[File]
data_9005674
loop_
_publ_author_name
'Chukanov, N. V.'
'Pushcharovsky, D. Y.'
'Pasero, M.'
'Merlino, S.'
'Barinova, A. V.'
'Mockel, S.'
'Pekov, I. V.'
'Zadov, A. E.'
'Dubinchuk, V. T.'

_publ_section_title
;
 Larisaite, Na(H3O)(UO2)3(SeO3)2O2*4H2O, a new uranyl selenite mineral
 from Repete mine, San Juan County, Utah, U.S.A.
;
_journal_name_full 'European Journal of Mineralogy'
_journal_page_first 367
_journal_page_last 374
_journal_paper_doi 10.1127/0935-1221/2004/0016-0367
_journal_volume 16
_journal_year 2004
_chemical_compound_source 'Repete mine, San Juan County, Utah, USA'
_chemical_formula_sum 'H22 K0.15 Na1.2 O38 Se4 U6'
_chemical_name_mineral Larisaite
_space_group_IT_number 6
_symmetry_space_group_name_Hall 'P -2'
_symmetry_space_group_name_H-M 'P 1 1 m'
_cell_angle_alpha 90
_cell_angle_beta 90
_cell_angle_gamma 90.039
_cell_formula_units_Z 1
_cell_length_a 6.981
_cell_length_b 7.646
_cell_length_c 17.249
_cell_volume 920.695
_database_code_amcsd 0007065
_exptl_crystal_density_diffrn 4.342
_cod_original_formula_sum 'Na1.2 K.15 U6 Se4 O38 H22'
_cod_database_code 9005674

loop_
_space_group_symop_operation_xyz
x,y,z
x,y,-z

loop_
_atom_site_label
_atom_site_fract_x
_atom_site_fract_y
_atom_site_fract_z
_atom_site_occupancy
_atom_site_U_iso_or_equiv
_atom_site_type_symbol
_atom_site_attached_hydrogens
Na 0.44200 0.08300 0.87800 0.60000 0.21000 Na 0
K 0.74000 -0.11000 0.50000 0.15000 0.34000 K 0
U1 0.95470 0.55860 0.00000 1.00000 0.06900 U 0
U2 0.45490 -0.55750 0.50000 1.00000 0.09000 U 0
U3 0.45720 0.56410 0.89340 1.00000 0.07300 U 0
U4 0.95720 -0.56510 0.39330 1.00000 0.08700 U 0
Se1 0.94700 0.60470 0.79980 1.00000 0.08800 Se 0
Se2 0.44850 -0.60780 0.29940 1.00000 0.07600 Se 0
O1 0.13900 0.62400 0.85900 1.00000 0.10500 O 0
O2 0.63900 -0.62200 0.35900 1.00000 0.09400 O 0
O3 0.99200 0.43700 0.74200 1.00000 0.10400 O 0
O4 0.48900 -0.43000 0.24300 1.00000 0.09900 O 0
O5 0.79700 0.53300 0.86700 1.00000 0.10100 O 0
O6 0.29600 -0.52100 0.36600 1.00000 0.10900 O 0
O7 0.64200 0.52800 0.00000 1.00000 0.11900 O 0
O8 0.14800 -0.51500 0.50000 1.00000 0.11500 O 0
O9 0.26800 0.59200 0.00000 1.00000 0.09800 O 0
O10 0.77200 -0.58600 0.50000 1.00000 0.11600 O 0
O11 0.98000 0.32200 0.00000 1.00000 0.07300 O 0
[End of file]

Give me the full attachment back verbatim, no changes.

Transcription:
data_9005674
loop_
_publ_author_name
'Chukanov, N. V.'
'Pushcharovsky, D. Y.'
'Pasero, M.'
'Merlino, S.'
'Barinova, A. V.'
'Mockel, S.'
'Pekov, I. V.'
'Zadov, A. E.'
'Dubinchuk, V. T.'

_publ_section_title
;
 Larisaite, Na(H3O)(UO2)3(SeO3)2O2*4H2O, a new uranyl selenite mineral
 from Repete mine, San Juan County, Utah, U.S.A.
;
_journal_name_full 'European Journal of Mineralogy'
_journal_page_first 367
_journal_page_last 374
_journal_paper_doi 10.1127/0935-1221/2004/0016-0367
_journal_volume 16
_journal_year 2004
_chemical_compound_source 'Repete mine, San Juan County, Utah, USA'
_chemical_formula_sum 'H22 K0.15 Na1.2 O38 Se4 U6'
_chemical_name_mineral Larisaite
_space_group_IT_number 6
_symmetry_space_group_name_Hall 'P -2'
_symmetry_space_group_name_H-M 'P 1 1 m'
_cell_angle_alpha 90
_cell_angle_beta 90
_cell_angle_gamma 90.039
_cell_formula_units_Z 1
_cell_length_a 6.981
_cell_length_b 7.646
_cell_length_c 17.249
_cell_volume 920.695
_database_code_amcsd 0007065
_exptl_crystal_density_diffrn 4.342
_cod_original_formula_sum 'Na1.2 K.15 U6 Se4 O38 H22'
_cod_database_code 9005674

loop_
_space_group_symop_operation_xyz
x,y,z
x,y,-z

loop_
_atom_site_label
_atom_site_fract_x
_atom_site_fract_y
_atom_site_fract_z
_atom_site_occupancy
_atom_site_U_iso_or_equiv
_atom_site_type_symbol
_atom_site_attached_hydrogens
Na 0.44200 0.08300 0.87800 0.60000 0.21000 Na 0
K 0.74000 -0.11000 0.50000 0.15000 0.34000 K 0
U1 0.95470 0.55860 0.00000 1.00000 0.06900 U 0
U2 0.45490 -0.55750 0.50000 1.00000 0.09000 U 0
U3 0.45720 0.56410 0.89340 1.00000 0.07300 U 0
U4 0.95720 -0.56510 0.39330 1.00000 0.08700 U 0
Se1 0.94700 0.60470 0.79980 1.00000 0.08800 Se 0
Se2 0.44850 -0.60780 0.29940 1.00000 0.07600 Se 0
O1 0.13900 0.62400 0.85900 1.00000 0.10500 O 0
O2 0.63900 -0.62200 0.35900 1.00000 0.09400 O 0
O3 0.99200 0.43700 0.74200 1.00000 0.10400 O 0
O4 0.48900 -0.43000 0.24300 1.00000 0.09900 O 0
O5 0.79700 0.53300 0.86700 1.00000 0.10100 O 0
O6 0.29600 -0.52100 0.36600 1.00000 0.10900 O 0
O7 0.64200 0.52800 0.00000 1.00000 0.11900 O 0
O8 0.14800 -0.51500 0.50000 1.00000 0.11500 O 0
O9 0.26800 0.59200 0.00000 1.00000 0.09800 O 0
O10 0.77200 -0.58600 0.50000 1.00000 0.11600 O 0
O11 0.98000 0.32200 0.00000 1.00000 0.07300 O 0